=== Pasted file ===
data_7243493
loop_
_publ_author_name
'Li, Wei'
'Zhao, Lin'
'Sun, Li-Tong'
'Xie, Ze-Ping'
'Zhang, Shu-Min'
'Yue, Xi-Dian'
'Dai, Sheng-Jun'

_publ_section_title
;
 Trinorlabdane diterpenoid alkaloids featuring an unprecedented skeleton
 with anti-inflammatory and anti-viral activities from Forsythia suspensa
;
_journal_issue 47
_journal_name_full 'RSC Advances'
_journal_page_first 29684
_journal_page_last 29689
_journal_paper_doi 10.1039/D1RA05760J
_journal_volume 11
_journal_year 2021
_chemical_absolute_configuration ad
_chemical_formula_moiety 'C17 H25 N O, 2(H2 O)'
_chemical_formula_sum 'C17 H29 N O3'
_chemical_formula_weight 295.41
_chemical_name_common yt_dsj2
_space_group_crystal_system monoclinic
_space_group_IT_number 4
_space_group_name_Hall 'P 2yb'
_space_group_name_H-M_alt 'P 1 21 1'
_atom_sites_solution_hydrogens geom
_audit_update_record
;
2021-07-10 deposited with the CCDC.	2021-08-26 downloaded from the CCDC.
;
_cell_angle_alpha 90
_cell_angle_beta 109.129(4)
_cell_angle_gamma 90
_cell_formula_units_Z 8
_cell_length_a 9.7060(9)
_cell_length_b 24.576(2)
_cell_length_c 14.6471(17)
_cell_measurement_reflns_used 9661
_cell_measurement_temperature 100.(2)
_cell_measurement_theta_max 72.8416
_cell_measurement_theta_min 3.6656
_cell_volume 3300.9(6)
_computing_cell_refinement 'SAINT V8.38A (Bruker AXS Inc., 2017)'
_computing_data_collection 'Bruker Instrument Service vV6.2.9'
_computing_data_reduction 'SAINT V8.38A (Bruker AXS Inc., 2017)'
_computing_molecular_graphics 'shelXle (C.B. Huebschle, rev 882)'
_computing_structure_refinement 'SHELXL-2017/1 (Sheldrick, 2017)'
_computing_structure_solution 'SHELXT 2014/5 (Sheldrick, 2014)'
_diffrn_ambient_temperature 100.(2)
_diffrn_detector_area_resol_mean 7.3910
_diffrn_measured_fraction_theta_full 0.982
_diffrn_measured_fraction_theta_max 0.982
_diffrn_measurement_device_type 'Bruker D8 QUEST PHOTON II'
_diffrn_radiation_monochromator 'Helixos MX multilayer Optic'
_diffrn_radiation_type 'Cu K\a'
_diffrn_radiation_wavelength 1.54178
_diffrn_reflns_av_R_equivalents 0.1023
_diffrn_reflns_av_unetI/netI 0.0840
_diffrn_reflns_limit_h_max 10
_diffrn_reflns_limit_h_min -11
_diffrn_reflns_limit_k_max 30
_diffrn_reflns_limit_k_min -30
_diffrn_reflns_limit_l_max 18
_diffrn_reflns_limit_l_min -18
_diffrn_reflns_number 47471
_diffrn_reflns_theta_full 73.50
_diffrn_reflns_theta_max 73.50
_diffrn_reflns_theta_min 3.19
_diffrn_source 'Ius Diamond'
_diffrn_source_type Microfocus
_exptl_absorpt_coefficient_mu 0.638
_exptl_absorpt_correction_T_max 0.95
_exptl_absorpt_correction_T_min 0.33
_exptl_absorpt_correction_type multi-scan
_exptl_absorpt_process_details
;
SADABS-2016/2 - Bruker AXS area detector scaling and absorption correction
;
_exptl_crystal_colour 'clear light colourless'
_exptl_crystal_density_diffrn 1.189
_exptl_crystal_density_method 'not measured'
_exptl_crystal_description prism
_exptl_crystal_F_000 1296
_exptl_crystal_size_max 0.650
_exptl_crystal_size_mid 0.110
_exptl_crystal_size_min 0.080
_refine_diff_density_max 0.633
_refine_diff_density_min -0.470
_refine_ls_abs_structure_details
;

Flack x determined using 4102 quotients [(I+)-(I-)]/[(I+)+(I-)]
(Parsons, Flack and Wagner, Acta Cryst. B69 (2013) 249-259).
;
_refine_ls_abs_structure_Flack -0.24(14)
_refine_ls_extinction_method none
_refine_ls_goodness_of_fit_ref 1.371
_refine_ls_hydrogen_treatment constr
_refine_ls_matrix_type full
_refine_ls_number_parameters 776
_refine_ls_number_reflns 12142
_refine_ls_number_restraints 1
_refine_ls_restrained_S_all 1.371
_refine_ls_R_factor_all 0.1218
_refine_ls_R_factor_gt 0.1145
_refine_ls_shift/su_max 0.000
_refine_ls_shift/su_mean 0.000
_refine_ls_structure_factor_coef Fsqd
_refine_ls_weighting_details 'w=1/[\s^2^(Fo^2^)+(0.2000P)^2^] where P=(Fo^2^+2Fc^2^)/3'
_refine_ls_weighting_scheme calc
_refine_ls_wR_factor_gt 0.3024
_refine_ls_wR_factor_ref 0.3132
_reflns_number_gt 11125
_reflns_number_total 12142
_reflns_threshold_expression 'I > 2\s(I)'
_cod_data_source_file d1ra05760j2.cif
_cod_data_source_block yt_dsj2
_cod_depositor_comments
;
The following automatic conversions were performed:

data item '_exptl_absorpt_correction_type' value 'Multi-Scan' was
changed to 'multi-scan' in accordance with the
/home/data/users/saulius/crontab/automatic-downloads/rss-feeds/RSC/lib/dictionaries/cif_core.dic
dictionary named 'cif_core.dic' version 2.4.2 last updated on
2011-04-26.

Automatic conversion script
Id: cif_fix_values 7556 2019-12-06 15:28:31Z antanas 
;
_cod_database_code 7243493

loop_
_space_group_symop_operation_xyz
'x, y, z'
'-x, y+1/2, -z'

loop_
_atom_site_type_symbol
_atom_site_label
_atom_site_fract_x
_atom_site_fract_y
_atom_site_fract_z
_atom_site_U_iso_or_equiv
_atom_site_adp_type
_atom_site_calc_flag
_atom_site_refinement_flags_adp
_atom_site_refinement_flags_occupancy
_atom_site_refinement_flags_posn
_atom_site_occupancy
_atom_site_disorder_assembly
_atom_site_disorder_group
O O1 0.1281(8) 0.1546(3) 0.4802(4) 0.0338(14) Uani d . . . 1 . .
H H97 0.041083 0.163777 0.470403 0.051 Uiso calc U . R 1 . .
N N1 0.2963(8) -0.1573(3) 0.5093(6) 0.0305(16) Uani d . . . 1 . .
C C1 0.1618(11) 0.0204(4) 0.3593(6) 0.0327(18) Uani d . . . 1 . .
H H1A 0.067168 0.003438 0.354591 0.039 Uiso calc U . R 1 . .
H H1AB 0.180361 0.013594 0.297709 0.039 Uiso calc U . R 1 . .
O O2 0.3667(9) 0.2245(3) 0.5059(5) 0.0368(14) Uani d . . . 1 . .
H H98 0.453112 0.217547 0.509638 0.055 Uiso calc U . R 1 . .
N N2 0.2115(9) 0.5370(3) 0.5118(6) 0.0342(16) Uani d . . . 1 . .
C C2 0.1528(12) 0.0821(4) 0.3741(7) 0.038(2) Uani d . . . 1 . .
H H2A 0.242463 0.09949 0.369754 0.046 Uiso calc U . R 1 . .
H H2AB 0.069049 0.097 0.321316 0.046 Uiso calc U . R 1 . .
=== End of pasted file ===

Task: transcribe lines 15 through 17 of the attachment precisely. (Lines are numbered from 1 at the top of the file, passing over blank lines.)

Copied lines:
;
_journal_issue 47
_journal_name_full 'RSC Advances'